But, this evolution has experienced fragile and risky than sustainable success because of deadly conflicts among personal interest group and internal rivals were not deterred including the dividing force is too strong to resist.

PM Hun Sen has believed in himself about controlling people with all means he could use to maintain such leadership. His leadership style is more inclined into private CEO rather than to fulfill his duties in accordance to democratic principles or the rule of laws. Realistically, Cambodia has been a paternal government (leaders are regarded as father of the people) and oligarchy leadership (only strong and powerful networks operate the state affairs) through UNTAC organized democratic election in 1993. When PM Hun Sen were able to control power, he has remained using the same leadership “paternal government and oligarchy networks by mixing with crony free market capitalism”.

Many times, PM Hun Sen has explicitly and implicitly intervened the due processes of the Cambodia court. The effort to control the court shall intensify the internal conflicts as well as the bloody conflict which is hardly to be avoided.

Posted by: | Posted on: February 25, 2016

The tactic of creating events to control events of Cambodia political leadership part 48

Non-violenceThis part (48), Mr. Sophan Seng analysed the old political tactic of “creating events aiming to control events”. This tactics have been used a lot among those states with weak laws enforcement. When court is not reliable, the powerful can utilize all means to strengthen and prolong their power.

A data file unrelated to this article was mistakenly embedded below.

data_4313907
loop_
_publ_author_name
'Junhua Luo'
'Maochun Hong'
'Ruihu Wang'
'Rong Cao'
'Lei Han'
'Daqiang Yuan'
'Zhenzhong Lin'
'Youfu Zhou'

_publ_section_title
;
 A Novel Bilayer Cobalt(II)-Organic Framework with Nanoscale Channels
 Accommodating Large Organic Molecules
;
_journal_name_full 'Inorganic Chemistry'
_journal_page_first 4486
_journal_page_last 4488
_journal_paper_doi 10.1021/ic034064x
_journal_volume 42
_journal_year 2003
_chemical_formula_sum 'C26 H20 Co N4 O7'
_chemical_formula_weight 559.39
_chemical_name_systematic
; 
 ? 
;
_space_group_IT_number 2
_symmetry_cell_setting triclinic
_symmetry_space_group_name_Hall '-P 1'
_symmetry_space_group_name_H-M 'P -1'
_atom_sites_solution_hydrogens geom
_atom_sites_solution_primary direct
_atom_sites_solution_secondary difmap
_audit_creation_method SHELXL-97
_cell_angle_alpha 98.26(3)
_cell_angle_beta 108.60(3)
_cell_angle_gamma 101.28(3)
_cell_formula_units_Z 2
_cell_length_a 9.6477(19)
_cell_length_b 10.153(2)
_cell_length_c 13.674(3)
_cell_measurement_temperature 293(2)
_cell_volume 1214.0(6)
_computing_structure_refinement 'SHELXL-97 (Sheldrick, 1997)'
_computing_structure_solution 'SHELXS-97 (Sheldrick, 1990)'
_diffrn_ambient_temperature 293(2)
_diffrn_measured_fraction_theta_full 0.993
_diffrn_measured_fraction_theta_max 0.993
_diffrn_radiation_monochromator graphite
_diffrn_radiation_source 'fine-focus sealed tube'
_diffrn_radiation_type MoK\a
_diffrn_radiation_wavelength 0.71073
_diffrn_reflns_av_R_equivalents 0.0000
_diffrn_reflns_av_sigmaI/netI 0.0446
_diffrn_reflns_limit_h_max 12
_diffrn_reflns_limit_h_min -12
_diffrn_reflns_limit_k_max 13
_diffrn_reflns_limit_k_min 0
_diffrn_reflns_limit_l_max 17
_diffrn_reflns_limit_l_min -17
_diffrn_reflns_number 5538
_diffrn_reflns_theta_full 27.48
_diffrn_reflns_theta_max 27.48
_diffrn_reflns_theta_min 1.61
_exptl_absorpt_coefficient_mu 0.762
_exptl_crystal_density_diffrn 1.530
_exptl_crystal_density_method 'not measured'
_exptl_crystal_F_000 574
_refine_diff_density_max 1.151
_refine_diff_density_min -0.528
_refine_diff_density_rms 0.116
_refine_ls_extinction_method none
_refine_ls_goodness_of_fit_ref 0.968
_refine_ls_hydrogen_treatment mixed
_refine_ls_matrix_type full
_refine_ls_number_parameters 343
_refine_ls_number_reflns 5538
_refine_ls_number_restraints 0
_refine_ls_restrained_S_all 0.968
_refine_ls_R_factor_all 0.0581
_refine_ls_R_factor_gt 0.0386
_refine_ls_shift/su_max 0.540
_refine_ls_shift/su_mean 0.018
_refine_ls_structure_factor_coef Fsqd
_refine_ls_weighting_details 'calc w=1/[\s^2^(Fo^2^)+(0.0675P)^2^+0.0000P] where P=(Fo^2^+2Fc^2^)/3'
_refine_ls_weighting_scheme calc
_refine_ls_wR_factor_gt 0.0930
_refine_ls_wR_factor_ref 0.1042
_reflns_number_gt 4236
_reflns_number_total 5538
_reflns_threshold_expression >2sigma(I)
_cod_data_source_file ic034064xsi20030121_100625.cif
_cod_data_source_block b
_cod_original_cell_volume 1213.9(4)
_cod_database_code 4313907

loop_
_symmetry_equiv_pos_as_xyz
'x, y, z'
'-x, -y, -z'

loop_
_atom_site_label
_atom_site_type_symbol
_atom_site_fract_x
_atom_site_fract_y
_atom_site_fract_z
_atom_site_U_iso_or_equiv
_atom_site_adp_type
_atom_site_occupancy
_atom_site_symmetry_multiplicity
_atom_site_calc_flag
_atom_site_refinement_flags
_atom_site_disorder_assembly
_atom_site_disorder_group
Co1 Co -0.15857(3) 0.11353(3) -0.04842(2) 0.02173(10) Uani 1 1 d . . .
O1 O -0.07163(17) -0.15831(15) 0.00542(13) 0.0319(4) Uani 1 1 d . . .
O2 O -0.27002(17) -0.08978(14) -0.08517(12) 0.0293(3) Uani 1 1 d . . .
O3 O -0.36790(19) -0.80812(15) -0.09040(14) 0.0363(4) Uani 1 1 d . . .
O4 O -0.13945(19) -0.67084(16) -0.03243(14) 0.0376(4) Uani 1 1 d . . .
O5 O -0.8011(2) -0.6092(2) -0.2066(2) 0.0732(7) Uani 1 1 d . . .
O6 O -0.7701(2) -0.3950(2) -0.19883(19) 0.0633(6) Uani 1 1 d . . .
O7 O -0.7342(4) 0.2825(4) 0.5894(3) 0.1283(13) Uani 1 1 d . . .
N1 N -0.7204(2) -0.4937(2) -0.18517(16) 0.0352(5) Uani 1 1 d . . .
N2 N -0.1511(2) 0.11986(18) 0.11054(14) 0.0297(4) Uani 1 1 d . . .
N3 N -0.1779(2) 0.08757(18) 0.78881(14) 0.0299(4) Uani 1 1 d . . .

The strategy of “divide and conquer” has been also well-known among those week law enforcement state.

Posted by: | Posted on: January 8, 2016

Political Paradigm of Pragmatism from the Khmer Youth part 47

HE Sam Rainsy 11

This part (47), Mr. Sophan Seng has continued to analyse on the political tension between Cambodian People’s Party (CPP) and Cambodia National Rescue Party (CNRP). Focusing on the weak national institution or lacking of political institution for the nation, the current shape of Cambodia political landscape is remained fragile. Though, political figures ie Somdach Hun Sen and HE Sam Rainsy have jointly established “Culture of Dialogue” to avoid further dividing according to Khmer proverb said “Tide up, fish eat ant; water recess, ant eat fish”. But this new approach is not enough to bring about change, and it has been fragile as the state’s political institution basing on the “Rule of Laws” has not been established.

Question on independence of three branches: Executive, Assembly, and Court implementing in a civilized state, how does it work as Member of Parliament must serve as Minister appointed by a winning party? In practice, Canada’s Minister couldn’t monopolize power or reshuffle the Ministry at all as those technicians and expertise are remained in position protected by the Law; or whenever Minister is changed or transferred, those expertise are fully respected in the same posts. For the Minister themselves, if they got less votes among their party’s rival/candidate within their constituent, the Minister Post shall also been affected.

This is contradictory to Cambodia that Members of Parliament are bordered by province boundary which is larger than ability of each MP to oversea it. More than this, MP Candidacy is appointed by party without conducting election to be chosen within their circle at all.